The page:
Here’s a good rule of thumb for a working photographer: don’t drink at the event you are covering. My pictures (outdoor) got progressively fuzzier. The dinner was an indoor event requiring flash. No problem, I had a very professional unit. Only one problem, it did not properly sync to my camera that night. This was (and is) a very big problem. Imagine my surprise and horror when I picked up the dozen rolls of film I had shot and saw nothing, absolutely nothing. It was a very low moment. I vowed to never again, no matter what, ever photograph a once in a lifetime event. Theoretically this could have precluded weddings, but I threw that into the promise pile as well. Some people have recurring school/test nightmares; this was mine, or one of them.
Ok, that was then; this is now. We were having a good time ambling about the back roads of VT. We had planned to go to Woodstock, but at the rate we were traveling, we would more likely be eating breakfast there than a late dinner. We decided to travel instead to the little town of Weston.
We cranked the radio up and eventually rolled into Weston, a charming and picturesque place, driving about a half a mile past the main drag just to get the lay of the land. My friend pulled over so I could walk back into the town center and meet her there.
I was moseying down the street minding my own business when a car pulled up beside me. With two cameras dangling from my neck and a tripod over my shoulder, they couldn’t possibly think I was the best person to ask for directions.
The couple inside did not look like they were lost or out for a nice afternoon drive. She was in a formal gown and was holding a beautiful fall bouquet, and he was wearing his Sunday best. ”We’re getting married in the town square, can you be our photographer?” I stood frozen in silence and complete amazement. They must have thought they had stopped a non-English speaking person instead of just a barely able to speak English person. After what seemed like an eternity, these words effortlessly tumbled out, “Um, maybe, um, don’t know, sure, maybe.” She still had a smile on her face, but he looked as if he made a big mistake when he stopped me. I recovered, “I’ll meet you in town, I want to walk.” They politely agreed and drove off.
As I continued my walk, my pinball brain went into high gear. “What? What is the universe trying to tell me? Was this some new reality show, Karmic Camera? Just because they wanted to take their vows didn’t mean I had to break mine. Where was that professional photographer from NYC that I met yesterday? Where was a busload of Japanese tourists when you need them? Maybe I could talk them out of the whole marriage thing; did they know all the divorce statistics? Then I thought, just walk, and shut the hell up.
As I came into town center, I saw them inside a gazebo with some official looking guy in a suit holding a big black book. They were slowly walking away. Jeez, that was fast; they must have cut right to the I do’s. I started to run. The cameras were banging into me as if to remind me of my I don’ts. I began to shout, “Wait, wait, hold on …” I felt a little like Dustin Hoffman. It was quite the scene as people turned to see what all the commotion was about. This was very uncharacteristic of me; not that I don’t create commotion from time to time, but generally it’s not loud.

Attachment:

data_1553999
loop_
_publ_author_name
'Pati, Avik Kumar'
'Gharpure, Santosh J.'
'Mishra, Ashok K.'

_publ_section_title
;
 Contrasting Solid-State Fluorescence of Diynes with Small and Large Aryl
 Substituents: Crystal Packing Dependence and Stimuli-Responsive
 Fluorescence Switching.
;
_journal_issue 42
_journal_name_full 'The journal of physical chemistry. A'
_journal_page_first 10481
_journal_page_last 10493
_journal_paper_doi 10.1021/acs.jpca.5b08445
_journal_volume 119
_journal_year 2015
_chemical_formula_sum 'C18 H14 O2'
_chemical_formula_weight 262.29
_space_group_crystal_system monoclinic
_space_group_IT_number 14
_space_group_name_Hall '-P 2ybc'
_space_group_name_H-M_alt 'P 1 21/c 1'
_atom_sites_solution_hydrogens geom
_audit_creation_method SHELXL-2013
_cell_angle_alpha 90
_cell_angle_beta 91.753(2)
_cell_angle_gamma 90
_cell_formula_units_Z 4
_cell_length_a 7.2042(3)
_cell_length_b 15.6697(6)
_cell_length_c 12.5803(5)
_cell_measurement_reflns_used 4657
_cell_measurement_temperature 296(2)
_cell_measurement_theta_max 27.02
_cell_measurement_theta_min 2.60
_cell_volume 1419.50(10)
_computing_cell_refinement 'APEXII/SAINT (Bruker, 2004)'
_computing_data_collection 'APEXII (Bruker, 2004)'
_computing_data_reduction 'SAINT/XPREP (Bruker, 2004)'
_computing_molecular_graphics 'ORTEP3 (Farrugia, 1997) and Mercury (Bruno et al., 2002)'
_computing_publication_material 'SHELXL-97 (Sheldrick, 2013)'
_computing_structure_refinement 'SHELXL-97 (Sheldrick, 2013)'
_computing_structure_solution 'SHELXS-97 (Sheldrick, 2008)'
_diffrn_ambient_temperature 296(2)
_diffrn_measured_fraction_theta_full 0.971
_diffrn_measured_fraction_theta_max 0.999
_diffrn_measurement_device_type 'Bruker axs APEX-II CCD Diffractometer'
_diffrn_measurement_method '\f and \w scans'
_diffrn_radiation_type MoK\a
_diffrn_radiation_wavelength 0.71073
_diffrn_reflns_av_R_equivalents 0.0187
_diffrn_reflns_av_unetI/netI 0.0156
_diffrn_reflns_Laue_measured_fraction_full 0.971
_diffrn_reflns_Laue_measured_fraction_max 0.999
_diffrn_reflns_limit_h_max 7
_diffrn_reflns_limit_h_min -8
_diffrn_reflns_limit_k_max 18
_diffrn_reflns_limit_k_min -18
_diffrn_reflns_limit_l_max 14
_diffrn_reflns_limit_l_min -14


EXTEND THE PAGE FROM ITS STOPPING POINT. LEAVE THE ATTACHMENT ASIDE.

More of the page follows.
“Hi, I’m happy to do this for you,” I said. The groom extended his hand and introduced himself—Ok, while I’m breaking vows; I’m going to violate the privacy one. The bride said, “My name is Alexandra, but everyone calls me Alex,” which just happens to be my daughter’s given and nickname. I got very choked up. The groom was giving me that quizzical look again. I immediately began fumbling for my iPhone to show the bride pictures of my Alex while rambling, “I don’t know what it is about weddings, they always seem to make me teary-eyed, does this happen to you?” Her makeup looked just fine.
Then, to work I went. I began carefully composing shots and checking and rechecking my settings. My photo teacher appeared in my mind’s eye: “Slow down, don’t be lazy, use a tripod if needed.” The light was beautiful. Although I wanted to move them to a more scenic location away from people and cars, this was the spot where they married. They had been together for six years and had traveled to VT on a few days holiday, when they decided that this was the perfect time for them to be married. The rings, the dress, the suit were all purchased the day before. With each shot I became more and more relaxed.
The best shot was found in between shots. I had posed them for a few pictures and was just looking in my viewfinder for the next group of shots, when I saw her looking up at him as he pulled her closer. It was such a loving and intimate moment, and it was preserved for all time in 1/80th of a second.
I took a few more pictures and then wrote down his email address. The groom then told us that they were to soon be shipped out. He kept saying, “I wish there was something I could do for you,” to which I responded, “You have no idea …” We said our good-byes. I shook his hand and hugged her tight silently wishing them a good life together.
Then I sat down on a park bench with my best friend by my side and ate fudge. She had bought four different kinds. You almost had to be alone to eat the peanut butter and chocolate.
It was a magical moment among several within a great week. I went home and quickly sent out the photos to the email address hoping I got that right. Two days later this was in my inbox:
I cannot thank you enough for all your help and photo taking.
You did such an amazing job.
One of the photos that you took we printed and framed for our mothers. This was our way of surprising them with the news of our wedding success.
Thank you so much for all your help, your grace, and your care to help a couple of people get married.
May the universe guide you unto your next photo opportunity.